Houston Matters

MD Anderson President Praises Work of Scientist Awarded with Nobel Prize in Medicine

Dr. Peter Pisters hopes Dr. James Allison’s recognition will help attract more researchers


Dr. Peter Pisters, president of MD Anderson Cancer Center, praised Monday the work of Dr. James Allison who has been awarded the Nobel Prize in medicine for his work in cancer research.

Dr. Peter Pisters, president of MD Anderson Cancer Center.
Dr. Peter Pisters, president of MD Anderson Cancer Center.

Pisters told Houston Matters that Allison's work has looked closely at the T cells, which could be thought of as the soldiers of the immune system. Allison discovered there is a break on the T cells which, in the case of cancer patients, often prevents the immune system from recognizing the cancer as foreign to the human body.

“Jim’s work helps to understand how that break could be released, freeing the T cells to attack the cancer cells,” said the MD Anderson president, who underlined that Allison's research has “opened up an entire new field of cancer treatment.”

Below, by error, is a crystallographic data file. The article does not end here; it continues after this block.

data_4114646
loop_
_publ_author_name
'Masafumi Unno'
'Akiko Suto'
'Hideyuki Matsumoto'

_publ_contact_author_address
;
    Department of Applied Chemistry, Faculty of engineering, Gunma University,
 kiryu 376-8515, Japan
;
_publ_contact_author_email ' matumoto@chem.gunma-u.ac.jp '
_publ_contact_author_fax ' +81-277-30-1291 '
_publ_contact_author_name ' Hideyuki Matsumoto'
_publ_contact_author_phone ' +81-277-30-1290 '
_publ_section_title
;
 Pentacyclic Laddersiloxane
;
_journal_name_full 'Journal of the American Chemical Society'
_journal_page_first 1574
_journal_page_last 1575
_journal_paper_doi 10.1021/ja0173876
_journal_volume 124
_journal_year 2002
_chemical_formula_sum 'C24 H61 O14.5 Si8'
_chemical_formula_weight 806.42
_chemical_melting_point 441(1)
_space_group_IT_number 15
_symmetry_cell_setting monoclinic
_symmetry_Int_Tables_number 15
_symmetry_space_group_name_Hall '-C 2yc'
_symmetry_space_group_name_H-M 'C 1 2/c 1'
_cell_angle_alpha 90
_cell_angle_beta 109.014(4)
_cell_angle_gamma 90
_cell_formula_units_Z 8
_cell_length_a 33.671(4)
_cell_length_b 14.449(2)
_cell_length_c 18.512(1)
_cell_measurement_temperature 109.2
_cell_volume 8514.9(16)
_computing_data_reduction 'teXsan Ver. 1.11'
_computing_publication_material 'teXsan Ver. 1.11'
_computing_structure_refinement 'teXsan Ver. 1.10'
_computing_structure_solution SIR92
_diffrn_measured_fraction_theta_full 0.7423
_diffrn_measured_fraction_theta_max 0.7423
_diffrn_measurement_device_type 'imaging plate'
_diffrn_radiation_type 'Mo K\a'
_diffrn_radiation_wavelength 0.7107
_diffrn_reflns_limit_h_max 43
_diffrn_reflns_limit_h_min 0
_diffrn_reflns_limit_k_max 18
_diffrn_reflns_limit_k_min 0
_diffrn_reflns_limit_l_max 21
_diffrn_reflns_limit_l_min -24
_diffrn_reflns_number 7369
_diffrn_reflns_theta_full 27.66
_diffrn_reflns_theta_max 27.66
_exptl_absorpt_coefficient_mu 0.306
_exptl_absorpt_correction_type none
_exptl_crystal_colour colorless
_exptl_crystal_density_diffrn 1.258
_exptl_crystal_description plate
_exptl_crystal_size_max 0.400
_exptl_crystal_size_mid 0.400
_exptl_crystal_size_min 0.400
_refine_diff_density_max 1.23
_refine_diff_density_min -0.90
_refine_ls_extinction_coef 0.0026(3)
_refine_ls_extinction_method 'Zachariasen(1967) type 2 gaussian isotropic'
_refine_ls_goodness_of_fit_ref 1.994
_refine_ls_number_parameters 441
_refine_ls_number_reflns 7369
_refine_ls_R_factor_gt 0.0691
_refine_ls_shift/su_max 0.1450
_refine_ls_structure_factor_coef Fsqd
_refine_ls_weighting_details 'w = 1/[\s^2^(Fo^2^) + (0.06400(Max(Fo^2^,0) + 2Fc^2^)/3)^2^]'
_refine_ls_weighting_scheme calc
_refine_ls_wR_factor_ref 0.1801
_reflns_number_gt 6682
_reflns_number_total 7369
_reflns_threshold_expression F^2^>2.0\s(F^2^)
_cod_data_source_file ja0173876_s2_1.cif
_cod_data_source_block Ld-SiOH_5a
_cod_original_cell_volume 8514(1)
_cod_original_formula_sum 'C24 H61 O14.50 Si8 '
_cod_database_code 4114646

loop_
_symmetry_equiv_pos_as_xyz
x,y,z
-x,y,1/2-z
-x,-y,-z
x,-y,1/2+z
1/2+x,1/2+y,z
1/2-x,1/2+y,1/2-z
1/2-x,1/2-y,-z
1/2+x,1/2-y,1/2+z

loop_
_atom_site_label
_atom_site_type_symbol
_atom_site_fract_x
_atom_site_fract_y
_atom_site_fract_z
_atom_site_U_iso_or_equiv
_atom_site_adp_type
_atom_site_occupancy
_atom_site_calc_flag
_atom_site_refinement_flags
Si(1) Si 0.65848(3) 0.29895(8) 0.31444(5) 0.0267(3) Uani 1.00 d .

Pisters highlighted as well that Allison's research led to the development of a new drug that was approved for late stage melanoma treatment by the U.S. Food and Drug Administration in 2011.

The MD Anderson president also noted that was attracted to work in Houston because of the caliber of research at MD Anderson, but, additionally, because of the work developed by the Cancer Prevention and Research Institute of Texas.

Pisters hopes that Allison's recognition with the Nobel Prize in medicine will help MD Anderson to “continue to retain and to attract future scientists to our community.”

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